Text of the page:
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Usually in the days before the NHL draft, teams have a pretty good idea what’s going to take place with the teams in the top of the first round.
That isn’t the case this year with the first round of the annual crapshoot set for Tuesday night at 7 p.m.
Yes, Rimouski Océanic winger Alexis Lafrenière is the consensus No. 1 to go to the New York Rangers, but after that nobody is sure which way this draft might go.
Will the Los Angeles Kings take Quinton Byfield of the Sudbury Wolves or Tim Stuetzle of Mannheim in the German league with the No. 2 pick? The Ottawa Senators have already stated they’re going to take whichever top prospect the Kings don’t, so which is it going to be?
“Flip a coin,” a league executive said Thursday.
The sense among many NHL executives is that it’s difficult to predict which way the Kings will go.
The Senators would be pleased to get either player, but if it’s Byfield they’ll have a 6-4, 215-pound centre in the system who’s had no shortage of success in the OHL. He had 32 goals and 82 points in 45 games with the Wolves this season and those who have seen him say he’s a complete player at both ends of the ice.
“He’s still physically maturing, but he brings that compete level to the game and he’s already become a leader,” Dan Marr, the head of the NHL’s Central Scouting Bureau, told Postmedia last month. “He helped improve the status of (Sudbury), he made others around him better and he continues to get better.
“There’s a lot of small forwards with speed, but it doesn’t stop them from (playing in the NHL), but when you can get a big guy that moves like that … Look at the teams that go far in the playoffs, they have one of those big core forwards with some speed and then you have to take in the consideration the skills he has. This is a kid that does some highlight-reel rushes up the ice.”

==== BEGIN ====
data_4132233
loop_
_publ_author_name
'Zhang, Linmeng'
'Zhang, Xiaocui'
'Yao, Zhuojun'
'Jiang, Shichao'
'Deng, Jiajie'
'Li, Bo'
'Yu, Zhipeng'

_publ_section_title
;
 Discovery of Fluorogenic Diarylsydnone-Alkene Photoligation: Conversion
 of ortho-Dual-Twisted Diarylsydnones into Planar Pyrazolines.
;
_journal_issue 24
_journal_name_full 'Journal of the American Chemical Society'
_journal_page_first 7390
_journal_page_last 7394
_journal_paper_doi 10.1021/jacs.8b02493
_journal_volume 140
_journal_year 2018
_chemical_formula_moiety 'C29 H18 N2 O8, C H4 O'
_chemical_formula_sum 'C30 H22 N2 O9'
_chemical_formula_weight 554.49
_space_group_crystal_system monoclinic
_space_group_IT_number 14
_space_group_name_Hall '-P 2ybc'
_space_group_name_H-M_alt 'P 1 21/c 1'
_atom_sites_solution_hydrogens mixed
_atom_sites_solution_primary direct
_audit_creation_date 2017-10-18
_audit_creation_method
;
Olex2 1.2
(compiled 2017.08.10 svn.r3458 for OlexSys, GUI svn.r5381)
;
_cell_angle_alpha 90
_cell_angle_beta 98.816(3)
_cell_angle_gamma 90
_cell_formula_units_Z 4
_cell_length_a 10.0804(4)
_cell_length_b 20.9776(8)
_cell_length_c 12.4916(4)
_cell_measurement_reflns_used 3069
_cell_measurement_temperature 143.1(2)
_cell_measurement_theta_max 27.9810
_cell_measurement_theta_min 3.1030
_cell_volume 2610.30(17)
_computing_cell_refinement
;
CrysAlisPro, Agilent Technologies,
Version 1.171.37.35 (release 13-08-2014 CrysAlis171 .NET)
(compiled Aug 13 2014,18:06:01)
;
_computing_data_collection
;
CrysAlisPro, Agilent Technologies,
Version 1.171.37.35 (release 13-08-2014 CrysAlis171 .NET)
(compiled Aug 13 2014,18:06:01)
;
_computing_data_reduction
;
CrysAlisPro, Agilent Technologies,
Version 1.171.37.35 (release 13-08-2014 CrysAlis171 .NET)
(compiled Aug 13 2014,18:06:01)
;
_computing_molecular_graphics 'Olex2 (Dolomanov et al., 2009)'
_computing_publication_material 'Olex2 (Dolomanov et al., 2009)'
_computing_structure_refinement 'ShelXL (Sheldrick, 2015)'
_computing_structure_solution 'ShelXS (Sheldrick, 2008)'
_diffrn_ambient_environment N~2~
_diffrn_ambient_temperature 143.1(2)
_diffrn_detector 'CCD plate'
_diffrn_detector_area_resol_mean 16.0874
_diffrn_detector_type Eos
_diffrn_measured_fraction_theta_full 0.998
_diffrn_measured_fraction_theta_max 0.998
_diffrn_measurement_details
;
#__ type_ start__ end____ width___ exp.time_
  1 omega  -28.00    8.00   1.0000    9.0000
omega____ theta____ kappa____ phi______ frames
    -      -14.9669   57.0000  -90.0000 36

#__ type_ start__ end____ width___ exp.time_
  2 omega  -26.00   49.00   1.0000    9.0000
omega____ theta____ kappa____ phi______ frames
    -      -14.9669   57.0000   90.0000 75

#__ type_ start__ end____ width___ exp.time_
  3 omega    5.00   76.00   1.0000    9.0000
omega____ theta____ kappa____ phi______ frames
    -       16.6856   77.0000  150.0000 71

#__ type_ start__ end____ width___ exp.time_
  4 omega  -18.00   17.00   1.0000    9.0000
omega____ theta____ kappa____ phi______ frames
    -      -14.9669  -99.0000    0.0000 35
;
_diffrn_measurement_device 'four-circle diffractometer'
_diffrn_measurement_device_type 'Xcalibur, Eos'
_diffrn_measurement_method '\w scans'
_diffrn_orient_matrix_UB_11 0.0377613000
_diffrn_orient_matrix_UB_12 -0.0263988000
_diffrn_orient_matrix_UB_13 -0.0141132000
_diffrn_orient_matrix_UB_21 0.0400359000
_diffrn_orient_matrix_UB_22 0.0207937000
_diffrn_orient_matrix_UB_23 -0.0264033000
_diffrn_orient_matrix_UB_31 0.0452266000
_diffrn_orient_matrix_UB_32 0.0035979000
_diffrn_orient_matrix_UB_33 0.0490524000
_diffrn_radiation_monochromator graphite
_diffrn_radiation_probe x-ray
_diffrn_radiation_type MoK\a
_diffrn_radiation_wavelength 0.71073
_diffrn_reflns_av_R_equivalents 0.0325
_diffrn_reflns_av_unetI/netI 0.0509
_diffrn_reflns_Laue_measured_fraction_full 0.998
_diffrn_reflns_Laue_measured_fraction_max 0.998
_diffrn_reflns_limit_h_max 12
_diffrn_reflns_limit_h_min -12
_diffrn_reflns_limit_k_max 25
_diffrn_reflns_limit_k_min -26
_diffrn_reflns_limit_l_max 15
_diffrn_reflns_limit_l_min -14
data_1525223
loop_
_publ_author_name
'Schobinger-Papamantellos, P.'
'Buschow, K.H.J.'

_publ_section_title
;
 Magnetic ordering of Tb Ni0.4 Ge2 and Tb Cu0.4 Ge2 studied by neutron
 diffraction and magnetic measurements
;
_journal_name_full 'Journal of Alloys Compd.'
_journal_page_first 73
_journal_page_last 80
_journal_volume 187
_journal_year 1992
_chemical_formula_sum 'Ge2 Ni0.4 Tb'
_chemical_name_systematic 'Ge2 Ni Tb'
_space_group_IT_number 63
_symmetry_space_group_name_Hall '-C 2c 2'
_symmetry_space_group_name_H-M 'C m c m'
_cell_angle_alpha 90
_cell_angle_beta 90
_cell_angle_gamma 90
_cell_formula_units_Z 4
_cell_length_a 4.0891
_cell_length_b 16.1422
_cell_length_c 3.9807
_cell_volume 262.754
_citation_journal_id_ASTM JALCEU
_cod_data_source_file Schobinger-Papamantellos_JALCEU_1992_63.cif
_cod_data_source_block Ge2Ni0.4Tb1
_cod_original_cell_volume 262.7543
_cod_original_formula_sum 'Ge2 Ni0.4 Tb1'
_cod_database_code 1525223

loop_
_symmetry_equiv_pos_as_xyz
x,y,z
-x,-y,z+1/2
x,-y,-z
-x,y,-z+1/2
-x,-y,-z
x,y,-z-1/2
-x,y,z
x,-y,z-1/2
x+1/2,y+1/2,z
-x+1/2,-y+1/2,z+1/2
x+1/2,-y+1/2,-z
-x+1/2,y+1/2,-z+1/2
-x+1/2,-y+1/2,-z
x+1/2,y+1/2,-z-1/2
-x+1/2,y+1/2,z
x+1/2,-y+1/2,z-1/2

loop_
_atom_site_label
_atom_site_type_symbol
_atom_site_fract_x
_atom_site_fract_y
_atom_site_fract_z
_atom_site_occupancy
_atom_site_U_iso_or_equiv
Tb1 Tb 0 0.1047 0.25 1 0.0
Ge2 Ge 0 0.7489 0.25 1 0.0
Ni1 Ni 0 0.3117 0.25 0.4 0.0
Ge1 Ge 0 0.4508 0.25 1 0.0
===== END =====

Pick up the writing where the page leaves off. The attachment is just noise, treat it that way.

Marr loves Byfield’s compete level and the fact he works hard to earn the ice time he gets.
Byfield, who was born in Newmarket, is determined to make the next step. He suited up for Team Canada at the world junior championships last Christmas. He may not be able to make the transition to the NHL this season, but he’ll push for a spot.
He has had “many” Zoom meetings with the Kings and Senators, so even he’s not sure.
“They both went really well and I’m excited for whoever drafts me,” Byfield said last week on a conference call with reporters. “I will be excited to go to whichever team drafts me and call that my home team. I want to stay there as long as I can and make a career there.
“I don’t know if there’s a stronger connection (with Ottawa or L.A.), but they both went well and I’m just excited for the draft.”
Naturally, Byfield will be nervous to see where he goes on draft night.
“There’s definitely a lot of excitement and I’ve been thinking about it quite a bit because it’s a day I’ve been waiting for all my life. It’s definitely going to be a special day.”
Byfield is a special player, but Sudbury coach Cory Stillman, who was selected No. 6 overall by the Calgary Flames in 1992, doesn’t mind giving him the odd jab.
“Cory Stillman and I have talked about it quite a bit and he always lets me know that he was a high draft pick and he played over 1,000 games. He lets me know once or twice a day about that,” Byfield said with a smile. “He’s a really good guy to learn from and he’s a great coach.”
Craig Button, TSN’s director of scouting and a former NHL general manager, has a lot of respect for Byfield and compares him to Los Angeles all-star centre Anze Kopitar.
“His size is a such an important part of his game,” Button said. “Not only from a skill point of view, but from that ability to impact the game in all its areas. When you look at his skill level, it’s very good, but it’s the completeness of the effort. His competitiveness really stands out with his size, skating and determination to impact the game on the ice.
“We use the term 200-foot player and that’s where Quinton Byfield establishes himself. I see him as a No. 1, two-way centre in the mould of Anze Kopitar.”
If that’s what he turns out to be, he’ll make the Senators or Kings a better team.
And, of course, Byfield is pretty strong off the ice as well because he’s dressed for success. Button referred to him as Quinton “Bowtie” Byfield because that’s one of his signature styles when he arrives and leaves the rink.
He has a good collection of more than 30 at home.
“It started when I was younger,” Byfield said. “The longer ties kind of bugged me and I felt a little closed off in the neck so I just wanted to switch it up and be a little different so I went with the bow tie.”
Copyright Postmedia Network Inc., 2020